A prime difficulty faced by both the Tea Party and Occupy Wall Street (the two movements have a lot in common), then, is identifying those whom they wish to denounce. Tea drinkers? A street? Wouldn’t it be nicer if you could point to an actual person, or an actual group of people, or—and here is the opening for literary criticism—the image or representation of an upper class? If “tea party” is supposed to mean 99%, and “Wall Street” is supposed to mean 1%, I think there is a problem. The inability to put a face on the paradoxical new elite suggests that a tax bracket is not a very good indicator of class. Numbers and percentages (1%, 99%) only end up repeating the problem: numbers don’t really tell you who the 1% are, because they don’t even begin to address what, exactly, upper class means.
But Caddyshack does—or, at least, it starts to.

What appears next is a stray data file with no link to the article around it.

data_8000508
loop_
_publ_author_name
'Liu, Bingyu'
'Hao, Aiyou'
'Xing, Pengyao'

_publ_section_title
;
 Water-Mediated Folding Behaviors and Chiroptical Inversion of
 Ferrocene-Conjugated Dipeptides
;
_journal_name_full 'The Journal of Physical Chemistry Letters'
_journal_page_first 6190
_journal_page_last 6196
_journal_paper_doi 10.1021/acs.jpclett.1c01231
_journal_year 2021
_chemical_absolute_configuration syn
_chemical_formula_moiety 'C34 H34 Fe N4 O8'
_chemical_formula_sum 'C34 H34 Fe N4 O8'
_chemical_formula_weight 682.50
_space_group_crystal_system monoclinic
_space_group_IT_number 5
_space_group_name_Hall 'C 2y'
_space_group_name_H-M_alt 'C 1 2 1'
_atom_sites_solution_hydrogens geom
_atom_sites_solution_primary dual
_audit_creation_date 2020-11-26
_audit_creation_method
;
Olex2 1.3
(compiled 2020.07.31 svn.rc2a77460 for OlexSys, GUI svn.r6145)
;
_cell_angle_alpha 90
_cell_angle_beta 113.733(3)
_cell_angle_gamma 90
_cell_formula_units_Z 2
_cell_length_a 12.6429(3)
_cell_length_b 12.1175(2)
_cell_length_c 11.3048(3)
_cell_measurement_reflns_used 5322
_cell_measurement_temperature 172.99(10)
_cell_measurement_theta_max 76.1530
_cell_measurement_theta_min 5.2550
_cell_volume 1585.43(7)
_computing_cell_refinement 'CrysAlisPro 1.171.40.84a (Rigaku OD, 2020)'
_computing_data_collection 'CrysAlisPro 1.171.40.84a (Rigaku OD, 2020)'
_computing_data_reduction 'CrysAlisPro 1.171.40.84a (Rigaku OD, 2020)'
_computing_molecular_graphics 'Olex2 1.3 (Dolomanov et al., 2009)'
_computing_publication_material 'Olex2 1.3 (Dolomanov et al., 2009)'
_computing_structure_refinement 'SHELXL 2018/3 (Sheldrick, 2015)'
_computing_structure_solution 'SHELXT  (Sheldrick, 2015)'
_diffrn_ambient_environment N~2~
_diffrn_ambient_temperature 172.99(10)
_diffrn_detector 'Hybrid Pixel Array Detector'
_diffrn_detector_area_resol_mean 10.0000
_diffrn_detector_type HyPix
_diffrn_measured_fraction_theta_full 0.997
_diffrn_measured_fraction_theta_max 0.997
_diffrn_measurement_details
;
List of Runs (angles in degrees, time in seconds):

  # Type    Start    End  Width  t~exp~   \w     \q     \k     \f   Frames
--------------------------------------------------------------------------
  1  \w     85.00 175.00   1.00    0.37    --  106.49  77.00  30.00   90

It is true, I don’t get out much to see many movies these days, and the TV I watch is almost exclusively TCM or football. But a few months ago I saw a rerun of Caddyshack (1980) on TV and was struck by 1) how dated it looks, and 2) how much I love it. The storyline: Danny, a caddy from lower-class Irish family with so many kids it isn’t clear who they all belong to, wants to go to college and hopes to get the caddy scholarship from the country club he works at. Standing in for the country club is Ted Knight and his Nancy Reagan look-alike wife (elitist, racist, and old); standing in for the nouveau riche is Rodney Dangerfield (ethnic, loud pants, big boat); standing in for the younger, spoiled rich is Chevy Chase (weird, does drugs, a general waste). Off to the side is Bill Murray as a lingering hangover of Vietnam, a sort of comic version of “The Deer Hunter” now working as an assistant groundskeeper. The class struggle among these characters turns inevitably into a golf match. It may be worth noting, for the purposes of health care debates, that Ted Knight’s golfing partner in the final match is a doctor.